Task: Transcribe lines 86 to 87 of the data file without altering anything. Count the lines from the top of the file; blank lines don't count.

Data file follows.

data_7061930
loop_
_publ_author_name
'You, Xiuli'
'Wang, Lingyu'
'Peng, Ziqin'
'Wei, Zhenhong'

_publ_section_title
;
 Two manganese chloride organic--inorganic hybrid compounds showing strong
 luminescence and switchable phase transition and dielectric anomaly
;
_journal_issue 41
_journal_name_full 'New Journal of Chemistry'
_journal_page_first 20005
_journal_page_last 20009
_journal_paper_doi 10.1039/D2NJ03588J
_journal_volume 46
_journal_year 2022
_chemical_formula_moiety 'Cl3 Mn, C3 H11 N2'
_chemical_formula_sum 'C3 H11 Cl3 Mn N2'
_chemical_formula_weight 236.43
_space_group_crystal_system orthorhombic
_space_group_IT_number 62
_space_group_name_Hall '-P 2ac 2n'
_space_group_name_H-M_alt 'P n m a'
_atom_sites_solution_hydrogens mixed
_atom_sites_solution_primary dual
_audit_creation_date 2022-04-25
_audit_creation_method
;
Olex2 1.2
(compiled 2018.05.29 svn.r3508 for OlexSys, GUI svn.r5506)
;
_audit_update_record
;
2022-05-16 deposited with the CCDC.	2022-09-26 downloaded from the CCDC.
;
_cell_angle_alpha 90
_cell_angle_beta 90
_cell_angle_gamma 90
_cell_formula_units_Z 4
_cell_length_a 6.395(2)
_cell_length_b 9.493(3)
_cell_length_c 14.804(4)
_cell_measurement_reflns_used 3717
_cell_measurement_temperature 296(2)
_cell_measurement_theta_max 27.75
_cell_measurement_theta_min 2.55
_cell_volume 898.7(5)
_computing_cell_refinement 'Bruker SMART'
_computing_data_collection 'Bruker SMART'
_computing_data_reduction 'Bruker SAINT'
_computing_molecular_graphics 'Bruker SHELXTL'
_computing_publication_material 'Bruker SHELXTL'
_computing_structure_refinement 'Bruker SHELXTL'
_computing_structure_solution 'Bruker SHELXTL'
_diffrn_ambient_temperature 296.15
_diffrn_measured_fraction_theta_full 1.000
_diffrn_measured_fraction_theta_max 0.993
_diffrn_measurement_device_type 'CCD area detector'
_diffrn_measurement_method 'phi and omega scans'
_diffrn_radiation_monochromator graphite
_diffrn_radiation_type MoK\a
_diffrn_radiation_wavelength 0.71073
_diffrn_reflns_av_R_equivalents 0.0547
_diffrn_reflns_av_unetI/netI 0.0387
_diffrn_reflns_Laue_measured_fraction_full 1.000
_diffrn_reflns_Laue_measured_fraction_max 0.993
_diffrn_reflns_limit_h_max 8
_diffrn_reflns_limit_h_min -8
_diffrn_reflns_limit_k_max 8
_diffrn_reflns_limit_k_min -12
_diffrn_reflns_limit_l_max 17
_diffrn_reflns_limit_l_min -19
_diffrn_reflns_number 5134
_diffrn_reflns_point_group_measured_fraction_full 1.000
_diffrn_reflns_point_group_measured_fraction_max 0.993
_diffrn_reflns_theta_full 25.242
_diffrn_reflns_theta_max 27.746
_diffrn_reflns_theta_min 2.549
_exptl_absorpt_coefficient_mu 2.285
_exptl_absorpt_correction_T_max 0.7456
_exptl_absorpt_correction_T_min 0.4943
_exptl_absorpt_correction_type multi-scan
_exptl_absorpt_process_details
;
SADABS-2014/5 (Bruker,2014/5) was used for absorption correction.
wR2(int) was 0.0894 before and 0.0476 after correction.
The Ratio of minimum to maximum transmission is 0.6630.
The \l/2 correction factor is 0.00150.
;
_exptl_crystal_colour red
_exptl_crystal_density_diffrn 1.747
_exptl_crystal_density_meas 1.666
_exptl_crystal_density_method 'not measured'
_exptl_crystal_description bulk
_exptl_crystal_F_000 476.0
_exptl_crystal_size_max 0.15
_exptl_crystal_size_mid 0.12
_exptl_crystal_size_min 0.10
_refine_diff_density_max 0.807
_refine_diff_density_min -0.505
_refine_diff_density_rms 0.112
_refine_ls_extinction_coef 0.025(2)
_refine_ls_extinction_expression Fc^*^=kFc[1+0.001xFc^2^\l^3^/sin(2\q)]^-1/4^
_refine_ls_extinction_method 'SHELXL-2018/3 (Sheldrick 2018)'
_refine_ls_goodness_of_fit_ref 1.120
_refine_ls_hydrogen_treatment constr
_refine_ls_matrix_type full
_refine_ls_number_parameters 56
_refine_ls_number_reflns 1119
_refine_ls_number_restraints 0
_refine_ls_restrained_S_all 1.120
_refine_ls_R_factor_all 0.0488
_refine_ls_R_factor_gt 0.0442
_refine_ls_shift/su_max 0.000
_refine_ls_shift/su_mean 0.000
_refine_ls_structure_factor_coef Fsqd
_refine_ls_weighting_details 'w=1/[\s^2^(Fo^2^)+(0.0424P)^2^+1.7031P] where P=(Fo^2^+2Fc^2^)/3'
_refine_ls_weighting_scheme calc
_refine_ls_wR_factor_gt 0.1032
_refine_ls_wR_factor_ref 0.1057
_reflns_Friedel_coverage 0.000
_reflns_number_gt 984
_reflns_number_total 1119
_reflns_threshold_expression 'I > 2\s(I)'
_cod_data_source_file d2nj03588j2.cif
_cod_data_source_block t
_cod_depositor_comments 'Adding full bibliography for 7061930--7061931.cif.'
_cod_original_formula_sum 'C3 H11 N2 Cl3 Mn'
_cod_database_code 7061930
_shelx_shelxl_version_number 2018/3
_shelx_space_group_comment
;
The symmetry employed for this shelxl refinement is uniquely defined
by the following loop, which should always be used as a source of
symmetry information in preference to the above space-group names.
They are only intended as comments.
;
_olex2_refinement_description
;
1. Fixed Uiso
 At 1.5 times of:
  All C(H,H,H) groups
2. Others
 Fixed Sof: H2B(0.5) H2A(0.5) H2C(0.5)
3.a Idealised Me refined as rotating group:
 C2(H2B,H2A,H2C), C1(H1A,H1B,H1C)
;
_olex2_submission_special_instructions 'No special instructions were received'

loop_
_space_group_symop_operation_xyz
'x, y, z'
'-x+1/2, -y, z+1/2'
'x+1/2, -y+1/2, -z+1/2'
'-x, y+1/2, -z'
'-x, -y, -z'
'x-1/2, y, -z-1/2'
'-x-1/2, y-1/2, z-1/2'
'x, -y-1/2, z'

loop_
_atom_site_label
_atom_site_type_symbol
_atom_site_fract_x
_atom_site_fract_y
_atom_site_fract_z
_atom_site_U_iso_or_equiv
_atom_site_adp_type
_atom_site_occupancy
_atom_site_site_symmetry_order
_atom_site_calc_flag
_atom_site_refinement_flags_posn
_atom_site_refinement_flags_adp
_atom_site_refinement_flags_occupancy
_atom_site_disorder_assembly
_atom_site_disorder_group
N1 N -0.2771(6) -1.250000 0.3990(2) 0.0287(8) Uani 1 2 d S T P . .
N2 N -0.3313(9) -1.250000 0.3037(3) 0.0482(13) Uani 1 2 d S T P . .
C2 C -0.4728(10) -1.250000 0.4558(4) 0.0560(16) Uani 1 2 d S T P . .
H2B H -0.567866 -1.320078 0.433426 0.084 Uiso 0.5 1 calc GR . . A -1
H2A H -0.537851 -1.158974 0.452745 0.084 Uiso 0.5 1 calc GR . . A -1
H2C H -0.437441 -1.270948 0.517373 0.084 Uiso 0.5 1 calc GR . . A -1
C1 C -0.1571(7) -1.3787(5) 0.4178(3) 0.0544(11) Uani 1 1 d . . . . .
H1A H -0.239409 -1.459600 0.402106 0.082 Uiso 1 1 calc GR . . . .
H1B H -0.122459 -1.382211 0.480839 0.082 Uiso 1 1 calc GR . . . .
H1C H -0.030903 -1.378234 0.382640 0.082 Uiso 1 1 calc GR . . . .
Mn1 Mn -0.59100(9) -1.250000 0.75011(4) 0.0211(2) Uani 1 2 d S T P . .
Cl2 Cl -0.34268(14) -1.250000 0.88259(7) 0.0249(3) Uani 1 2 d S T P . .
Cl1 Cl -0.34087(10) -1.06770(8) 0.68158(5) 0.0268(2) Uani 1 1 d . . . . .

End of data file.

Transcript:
_exptl_absorpt_process_details
;